Cellular behaviors and functions rely on cell signaling. A direct approach to detect this event is to record cellular electrical potentials associated with various ionic kinetics during signal processing. It has been shown that a wide range of high-profile diseases, such as sudden cardiac arrest, cardiac arrhythmia, epilepsy, episodic ataxia, Alzheimer's, and Parkinson's diseases, may result from the dysfunction of voltage-gated ion channels. These diseases show huge impacts not only on the health-related quality of life but also on economic outcomes and place a tremendous financial burden on society. For instance, Parkinson's disease, as a chronic and progressive neurologic disorder, has affected one million people in North America. It is estimated that approximately 1% of the population over age 65 has the disease. According to the U.S. Bureau of the Census, the prevalence of PD in the United States is expected to reach 1.3 million to 1.7 million by 2040 . Patients with PD have a 2.0- to 2.9-fold higher risk of death than those without the disease [2,3]. However, unfortunately, our understanding of how brain seizures originate in the brain and the underlying mechanism is lacking.
A lot of researchers have studied the electrogenic cells' electrophysiology and bridged the connections between those diseases with ion channels' activities during electrical signals orientating and propagating. The noble-prize-winning technique, the voltage clamp or patch-clamp, is such a powerful tool that can assay ion events across those voltage-sensitive ion channels and 'clamp' the cell membrane potential to aimed values realizing the manipulation of ion activities. By doing so, we have accumulated numerous insights on cellular physiological activities; therefore, we could develop therapies and approaches to combat relevant diseases. However, although qualitative knowledge of ions' motions has been well studied, quantitative understanding is still missing because of the lack of tools that allow high-spatiotemporal-resolution sampling inside the cells.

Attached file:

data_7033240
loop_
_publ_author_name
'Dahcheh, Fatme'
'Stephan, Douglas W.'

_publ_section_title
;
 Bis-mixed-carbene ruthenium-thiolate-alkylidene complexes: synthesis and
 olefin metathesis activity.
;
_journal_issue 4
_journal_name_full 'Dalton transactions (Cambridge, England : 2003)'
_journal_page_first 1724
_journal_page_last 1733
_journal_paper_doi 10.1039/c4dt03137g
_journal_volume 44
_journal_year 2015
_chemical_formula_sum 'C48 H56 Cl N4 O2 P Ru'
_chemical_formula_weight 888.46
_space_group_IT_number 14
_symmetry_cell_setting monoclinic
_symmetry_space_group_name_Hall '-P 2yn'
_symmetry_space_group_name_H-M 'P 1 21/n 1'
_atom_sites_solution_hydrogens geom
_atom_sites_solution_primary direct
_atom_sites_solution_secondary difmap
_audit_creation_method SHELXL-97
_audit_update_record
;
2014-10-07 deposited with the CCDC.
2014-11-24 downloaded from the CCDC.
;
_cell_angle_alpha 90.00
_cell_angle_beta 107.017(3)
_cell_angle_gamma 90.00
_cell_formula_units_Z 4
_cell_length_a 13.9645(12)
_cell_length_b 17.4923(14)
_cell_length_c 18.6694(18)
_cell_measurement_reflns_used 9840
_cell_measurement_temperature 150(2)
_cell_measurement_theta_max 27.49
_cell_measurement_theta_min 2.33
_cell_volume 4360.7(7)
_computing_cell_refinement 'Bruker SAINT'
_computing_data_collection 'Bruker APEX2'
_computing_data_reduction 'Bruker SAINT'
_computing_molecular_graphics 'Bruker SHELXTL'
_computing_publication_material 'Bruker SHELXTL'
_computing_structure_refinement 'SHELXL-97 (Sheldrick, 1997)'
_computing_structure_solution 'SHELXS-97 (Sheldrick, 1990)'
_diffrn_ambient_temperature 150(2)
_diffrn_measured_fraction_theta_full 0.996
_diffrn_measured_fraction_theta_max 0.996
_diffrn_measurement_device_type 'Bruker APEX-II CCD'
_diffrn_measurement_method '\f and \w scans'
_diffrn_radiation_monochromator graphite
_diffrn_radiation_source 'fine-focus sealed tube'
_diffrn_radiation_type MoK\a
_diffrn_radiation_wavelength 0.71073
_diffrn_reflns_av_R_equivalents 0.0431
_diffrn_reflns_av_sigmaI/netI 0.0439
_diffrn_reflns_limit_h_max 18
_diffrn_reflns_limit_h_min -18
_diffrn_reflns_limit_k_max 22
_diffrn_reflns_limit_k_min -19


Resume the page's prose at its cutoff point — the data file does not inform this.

Design and Approach
To this end, we seek to develop more delicate and advanced electrophysiological tools for biologists and facilitate understanding the dynamic activity of cellular circuits.
We need to consider four grand challenges to engineering an effective electronic interface. First, the interface must penetrate the cell membrane and obtain a strong signal inside the membrane. Conventional electronic bioprobes, such as a multi-electrode array  and a multi-transistor array , are planar, large, and rigid, limiting their ability to access the inner side of the cell membrane. As a result, the signal recording would lose one-to-one correspondence, signal magnitude, and quality [6-8]. Second, the internalization of the interfaces must show minimal invasiveness to the cells. Glass pipettes used in patch-clamp require rupturing the cell membrane during signal recording. Nano-sized bioprobes can easily penetrate the cell membrane and form giga-seal. A soft device would reduce the mechanical mismatch between the interface and cell, so have reduced invasiveness and high stability during recording. Third, the interface needs to be accurate. Passive nanowire-based conductive electrodes usually exhibit significantly attenuated signals due to their high electrical impedances, limiting their ability to pick up low magnitude sub-threshold cell membrane potentials. Fourth, the device must be scalable. Studying the electrical properties in a cellular network requires simultaneous interfacing of multiple cells, thus, it requires the interface has more than one sensing site.
We addressed these challenges with a 3D field-effect transistor (FET) array- stretchable, scalable, high-sensitivity- engineered using micro/nano-fabrication techniques and the compressive buckling technique. The array shows four appealing features. First, we design the 3D geometry of the sensors with fine tips picking up signals inside the cell body (Figure 1). The FET's tip is approximately 1~2 μm wide, small enough to insert into HL-1 and mouse cardiac muscle cells (~50 µm).